@thememime first of all THANK u for enjoying my claw paws i love drawin them oh so much
now let me think,, how do i actually,,,,,,…..draw them….,, ,
hmmmmmm uuuhhhhhhhhhh uuuuuuhhhhhhhhhh
ok to tell u the truth when i draw the claw paws its 100% muscle memory after drawing my dragon oc on every sheet of paper i came into contact with in high school, so actually thinkin abt the process is like ?? uhmmmmhhh well you squiggle it uuh
its not exactly a science i guess, and in retrospect its probably an anatomical bastardization, but i just go with what feels right bro. its kind of like a pattern or a rhythm.
i generally stick with three distinct knobs, a knuckle, another one, and another one after that second one. otherwise its about your line of action and where u want to pull the weight. oh! and i like to let the claws act as an extension of the hand, i give them bulk and weight as well, and they sorta flop around wherever they feel like goin
and of course there are 8,109,553,449 variations in how ya wanna stylize based on the exaggeration of your curves and angles, also by adding knobby joints and wrinkles! wrinkles are fun
but idk man. tbh ive just been kinda bullshitting it the entire time. please dont slap me with pizza dough
So this is an Outlander AU I’ve been playing around with ever since I watched Arrival. It’s a bit, err, weird so I wanted to see if people would have an interest in it before I dive in completely!
Weird dreams since it all began.
Everything—so vivid. Shadows exist there, and have discernable shapes. I can do
more than sense a presence behind my back; I can see it in the shifting, shadowy bodies approaching. Light, all this light.
In my dreams, there is so much of the old
life. Strawberries, as big as child’s fist, that I can smell and touch and taste.
Little seeds on my mouth; crunchy. I think of sand as I bite, and then it’s
there, it’s all there: a beach where the water isn’t frozen. Watergate Bay, I
think, in late July. I stand on the shore, watching the waves roil, when a
sweat bee lands on my arm.
swat at her, just let her suck the honey right out of me. (People cry over
daffodils these days, but I say fuck
the daffodils. I’d weep if I saw a bee.)
There are faces in my dreams, too. And
though I canna remember them when I wake, I know there is a woman. Sometimes a
kid appears—the woman’s? I have no idea—but she’s got spider legs and freckles
like you wouldna believe. She laughs and she laughs, a paintbrush in her hand,
and she is forever laughing, this girl, a beautiful, bird-like laugh and —
They do make me think, these dreams. All
I do is wonder:
What are these dreams, and who are these
What will happen to all the kids and that
little girl with the legs and the freckles and the laugh?
What will happen to me or to that strange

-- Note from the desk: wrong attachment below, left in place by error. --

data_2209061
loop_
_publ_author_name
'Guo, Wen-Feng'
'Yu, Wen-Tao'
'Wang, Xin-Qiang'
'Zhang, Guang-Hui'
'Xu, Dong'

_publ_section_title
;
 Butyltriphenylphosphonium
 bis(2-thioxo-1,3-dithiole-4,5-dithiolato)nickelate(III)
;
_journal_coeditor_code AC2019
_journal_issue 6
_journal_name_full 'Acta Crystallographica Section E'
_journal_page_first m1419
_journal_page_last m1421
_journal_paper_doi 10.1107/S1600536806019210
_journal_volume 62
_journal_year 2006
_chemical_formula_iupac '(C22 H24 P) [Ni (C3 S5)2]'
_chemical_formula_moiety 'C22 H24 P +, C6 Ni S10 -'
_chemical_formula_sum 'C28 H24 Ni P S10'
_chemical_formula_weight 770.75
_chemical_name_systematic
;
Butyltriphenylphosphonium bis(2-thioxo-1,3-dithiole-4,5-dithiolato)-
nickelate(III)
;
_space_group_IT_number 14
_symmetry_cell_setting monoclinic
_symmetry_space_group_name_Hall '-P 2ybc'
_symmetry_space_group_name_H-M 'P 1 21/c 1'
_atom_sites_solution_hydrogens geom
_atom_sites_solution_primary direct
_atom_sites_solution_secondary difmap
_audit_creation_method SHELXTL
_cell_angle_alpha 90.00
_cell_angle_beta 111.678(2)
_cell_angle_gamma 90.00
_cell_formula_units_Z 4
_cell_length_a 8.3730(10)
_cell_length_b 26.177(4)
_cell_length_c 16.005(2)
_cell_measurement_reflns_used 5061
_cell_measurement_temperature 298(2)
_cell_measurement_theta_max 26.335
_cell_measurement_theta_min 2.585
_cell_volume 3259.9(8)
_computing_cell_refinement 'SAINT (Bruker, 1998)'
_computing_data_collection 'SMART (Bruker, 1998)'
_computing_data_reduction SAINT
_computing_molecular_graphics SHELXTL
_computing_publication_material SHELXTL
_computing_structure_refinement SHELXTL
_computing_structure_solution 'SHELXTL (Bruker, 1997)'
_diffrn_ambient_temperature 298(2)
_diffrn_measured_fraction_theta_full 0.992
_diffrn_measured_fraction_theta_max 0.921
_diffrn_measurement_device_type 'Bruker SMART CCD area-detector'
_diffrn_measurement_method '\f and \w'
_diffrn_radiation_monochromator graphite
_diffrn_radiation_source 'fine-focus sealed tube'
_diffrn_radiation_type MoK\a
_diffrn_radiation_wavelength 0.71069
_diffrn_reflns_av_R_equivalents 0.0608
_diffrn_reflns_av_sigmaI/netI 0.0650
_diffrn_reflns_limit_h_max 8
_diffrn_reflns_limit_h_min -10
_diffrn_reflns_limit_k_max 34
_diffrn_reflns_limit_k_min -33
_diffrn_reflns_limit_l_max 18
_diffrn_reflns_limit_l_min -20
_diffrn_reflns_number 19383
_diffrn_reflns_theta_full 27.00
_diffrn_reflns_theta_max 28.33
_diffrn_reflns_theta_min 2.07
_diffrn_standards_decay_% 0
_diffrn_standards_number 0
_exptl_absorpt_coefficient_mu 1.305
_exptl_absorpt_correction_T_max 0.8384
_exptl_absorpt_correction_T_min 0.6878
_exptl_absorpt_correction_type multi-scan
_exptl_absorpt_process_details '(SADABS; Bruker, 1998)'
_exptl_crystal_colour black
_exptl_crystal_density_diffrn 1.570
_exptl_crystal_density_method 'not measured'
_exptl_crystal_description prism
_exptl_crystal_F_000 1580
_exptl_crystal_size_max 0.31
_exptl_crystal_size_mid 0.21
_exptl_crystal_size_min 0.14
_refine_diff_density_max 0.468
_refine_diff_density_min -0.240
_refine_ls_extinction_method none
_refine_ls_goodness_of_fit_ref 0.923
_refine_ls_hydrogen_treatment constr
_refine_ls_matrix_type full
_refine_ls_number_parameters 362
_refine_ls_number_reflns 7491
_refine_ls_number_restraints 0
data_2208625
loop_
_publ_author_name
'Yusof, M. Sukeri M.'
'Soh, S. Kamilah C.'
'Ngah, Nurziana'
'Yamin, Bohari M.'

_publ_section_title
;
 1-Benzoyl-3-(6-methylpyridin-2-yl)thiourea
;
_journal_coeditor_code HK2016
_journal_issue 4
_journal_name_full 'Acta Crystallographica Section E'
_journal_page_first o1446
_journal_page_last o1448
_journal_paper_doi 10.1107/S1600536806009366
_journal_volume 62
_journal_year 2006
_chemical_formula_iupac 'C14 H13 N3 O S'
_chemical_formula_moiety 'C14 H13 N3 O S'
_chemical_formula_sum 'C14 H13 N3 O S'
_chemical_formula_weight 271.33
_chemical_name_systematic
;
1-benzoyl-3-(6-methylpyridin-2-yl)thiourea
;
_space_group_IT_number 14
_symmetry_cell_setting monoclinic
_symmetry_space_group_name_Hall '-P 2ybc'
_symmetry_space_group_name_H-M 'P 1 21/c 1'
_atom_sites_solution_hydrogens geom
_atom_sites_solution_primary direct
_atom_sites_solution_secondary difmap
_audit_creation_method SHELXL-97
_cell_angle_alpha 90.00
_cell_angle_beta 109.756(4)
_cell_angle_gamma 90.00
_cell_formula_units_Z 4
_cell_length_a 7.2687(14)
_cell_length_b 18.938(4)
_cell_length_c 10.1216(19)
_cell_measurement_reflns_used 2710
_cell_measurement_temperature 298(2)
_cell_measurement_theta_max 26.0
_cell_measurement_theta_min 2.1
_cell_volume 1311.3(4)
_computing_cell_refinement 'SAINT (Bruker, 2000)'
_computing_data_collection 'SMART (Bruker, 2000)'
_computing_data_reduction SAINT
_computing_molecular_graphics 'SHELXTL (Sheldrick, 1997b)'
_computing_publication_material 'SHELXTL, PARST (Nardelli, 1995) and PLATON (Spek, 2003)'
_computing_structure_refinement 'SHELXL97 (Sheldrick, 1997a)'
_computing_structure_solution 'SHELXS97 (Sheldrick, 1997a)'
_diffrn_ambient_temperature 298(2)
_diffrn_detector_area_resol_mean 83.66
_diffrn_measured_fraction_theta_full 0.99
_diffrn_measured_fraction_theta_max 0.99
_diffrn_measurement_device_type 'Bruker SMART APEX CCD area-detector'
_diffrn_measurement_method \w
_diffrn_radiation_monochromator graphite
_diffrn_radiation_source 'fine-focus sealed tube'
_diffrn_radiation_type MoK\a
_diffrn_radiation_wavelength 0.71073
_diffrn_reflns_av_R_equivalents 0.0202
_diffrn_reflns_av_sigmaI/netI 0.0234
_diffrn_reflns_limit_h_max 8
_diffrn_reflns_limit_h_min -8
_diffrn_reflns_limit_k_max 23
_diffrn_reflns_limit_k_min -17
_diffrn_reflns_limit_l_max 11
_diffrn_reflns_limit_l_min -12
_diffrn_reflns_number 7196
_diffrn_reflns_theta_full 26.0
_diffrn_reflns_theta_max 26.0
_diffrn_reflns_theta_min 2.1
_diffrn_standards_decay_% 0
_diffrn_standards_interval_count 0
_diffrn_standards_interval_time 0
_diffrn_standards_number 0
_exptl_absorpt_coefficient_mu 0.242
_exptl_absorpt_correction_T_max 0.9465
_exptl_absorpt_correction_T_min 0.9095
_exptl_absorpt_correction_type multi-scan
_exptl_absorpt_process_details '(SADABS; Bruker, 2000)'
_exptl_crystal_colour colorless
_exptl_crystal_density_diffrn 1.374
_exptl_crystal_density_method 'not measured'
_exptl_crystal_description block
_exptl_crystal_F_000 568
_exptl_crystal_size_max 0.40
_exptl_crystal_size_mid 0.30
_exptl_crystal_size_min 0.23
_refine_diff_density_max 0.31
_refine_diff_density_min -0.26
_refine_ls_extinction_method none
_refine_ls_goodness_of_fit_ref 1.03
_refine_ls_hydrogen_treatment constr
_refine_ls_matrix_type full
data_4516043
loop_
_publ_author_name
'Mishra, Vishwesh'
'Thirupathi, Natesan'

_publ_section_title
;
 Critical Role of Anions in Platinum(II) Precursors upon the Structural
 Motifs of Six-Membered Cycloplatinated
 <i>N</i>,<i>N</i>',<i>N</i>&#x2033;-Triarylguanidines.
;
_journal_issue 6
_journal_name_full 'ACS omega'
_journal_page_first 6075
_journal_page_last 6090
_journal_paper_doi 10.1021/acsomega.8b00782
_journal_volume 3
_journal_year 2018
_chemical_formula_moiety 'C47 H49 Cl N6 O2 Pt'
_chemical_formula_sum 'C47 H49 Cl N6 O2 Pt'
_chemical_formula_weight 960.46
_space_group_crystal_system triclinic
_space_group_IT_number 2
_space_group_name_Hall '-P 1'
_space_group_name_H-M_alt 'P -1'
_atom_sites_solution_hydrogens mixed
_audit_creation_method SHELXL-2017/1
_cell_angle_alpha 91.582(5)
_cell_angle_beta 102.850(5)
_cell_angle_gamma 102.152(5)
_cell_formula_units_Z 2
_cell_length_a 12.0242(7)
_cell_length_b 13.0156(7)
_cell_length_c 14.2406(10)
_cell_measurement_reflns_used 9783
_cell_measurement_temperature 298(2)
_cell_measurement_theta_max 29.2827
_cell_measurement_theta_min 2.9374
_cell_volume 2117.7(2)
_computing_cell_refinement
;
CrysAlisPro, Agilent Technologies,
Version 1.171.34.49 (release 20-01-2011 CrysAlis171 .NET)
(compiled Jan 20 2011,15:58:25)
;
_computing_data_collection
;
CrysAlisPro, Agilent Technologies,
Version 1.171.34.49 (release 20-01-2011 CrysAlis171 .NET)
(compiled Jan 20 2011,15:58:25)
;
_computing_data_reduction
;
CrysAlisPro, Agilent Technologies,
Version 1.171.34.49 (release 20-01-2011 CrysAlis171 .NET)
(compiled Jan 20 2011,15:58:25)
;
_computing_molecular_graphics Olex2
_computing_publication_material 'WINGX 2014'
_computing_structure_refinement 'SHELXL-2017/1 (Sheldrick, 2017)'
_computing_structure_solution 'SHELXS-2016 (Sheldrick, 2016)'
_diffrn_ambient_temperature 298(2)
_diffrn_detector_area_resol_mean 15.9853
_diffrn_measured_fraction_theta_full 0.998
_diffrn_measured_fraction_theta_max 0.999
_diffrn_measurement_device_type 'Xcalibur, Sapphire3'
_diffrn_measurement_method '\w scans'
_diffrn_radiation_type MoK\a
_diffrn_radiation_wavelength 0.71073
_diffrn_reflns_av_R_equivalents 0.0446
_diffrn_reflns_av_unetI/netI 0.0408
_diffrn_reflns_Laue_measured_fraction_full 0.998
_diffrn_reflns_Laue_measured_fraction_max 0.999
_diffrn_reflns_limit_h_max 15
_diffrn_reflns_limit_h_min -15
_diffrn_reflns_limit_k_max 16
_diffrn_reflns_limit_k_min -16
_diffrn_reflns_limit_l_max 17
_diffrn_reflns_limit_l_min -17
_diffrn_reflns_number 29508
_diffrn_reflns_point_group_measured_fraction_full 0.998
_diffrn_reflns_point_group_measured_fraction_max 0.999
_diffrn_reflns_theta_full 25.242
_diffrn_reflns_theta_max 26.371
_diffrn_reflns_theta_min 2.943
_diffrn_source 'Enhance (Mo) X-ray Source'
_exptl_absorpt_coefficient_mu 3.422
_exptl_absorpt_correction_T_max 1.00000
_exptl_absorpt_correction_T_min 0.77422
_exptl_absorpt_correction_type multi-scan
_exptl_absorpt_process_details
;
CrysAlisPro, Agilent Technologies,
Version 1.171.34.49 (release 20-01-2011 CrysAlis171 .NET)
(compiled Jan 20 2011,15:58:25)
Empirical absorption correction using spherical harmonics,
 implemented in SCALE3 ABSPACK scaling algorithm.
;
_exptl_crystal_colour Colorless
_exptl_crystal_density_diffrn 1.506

will happen to any of us?
It is so dark, Jenny. The whole world’s
April 16, 2018
days ago, human existence divided into two parts: Before Darkness and After
Darkness. The latter, pessimists will argue, is ignorant and misleading. Who is
to say, they ask, that there will be an After? Who is to say that this isn’t the
state of our lives, our world, our humanity for the rest of eternity? Darkness,
darkness, and more darkness.
It’s funny: the line between B.D.
and A.D. is a meager span of eight and a half minutes. Or, if you want to be
precise—to make the time sound shorter, like we couldn’t have seen it
coming—a matter of 510 seconds. That is how long it took for our planet to
realize it no longer had its mother, the Sun, to offer her steadfast care of
yellow light and warm hugs. For those 510 seconds, us earthly billions scurried
like ants, oblivious to the growing shadow of the palm that was slowly, slowly
No more sun.
B.D. becomes A.D.
could tell, ye ken? I could tell something wasna right. Felt a chill right down
my spine, I did.
This is a quote from a farmer in the
Shetland Isles whose potato crop, in just a few short months, will die out.
Travelers will sink their teeth into the greening skin, desperate for a taste of
an uncanned vegetable. The solanine that poisons their insides in exchange for
this token of the B.D. world.
same farmer—the man who claims he felt the cold finger of imminent doom—will
meet an ironic death: hypothermia, in his own bed. It will be 43 below on that
day, a temperature even his warm-blooded wife, long in the ground, would have
blanched it. There will be no one to mourn him, save the travelers eating the toxic
potatoes, and even they will fall not long after.
son lives in Stirling with his own wife, and he will not know of his father’s
death when it happens, but deduce its occurrence from the prolonged silence.
Silence, in the A.D., is none of the things it once could have been. Not anger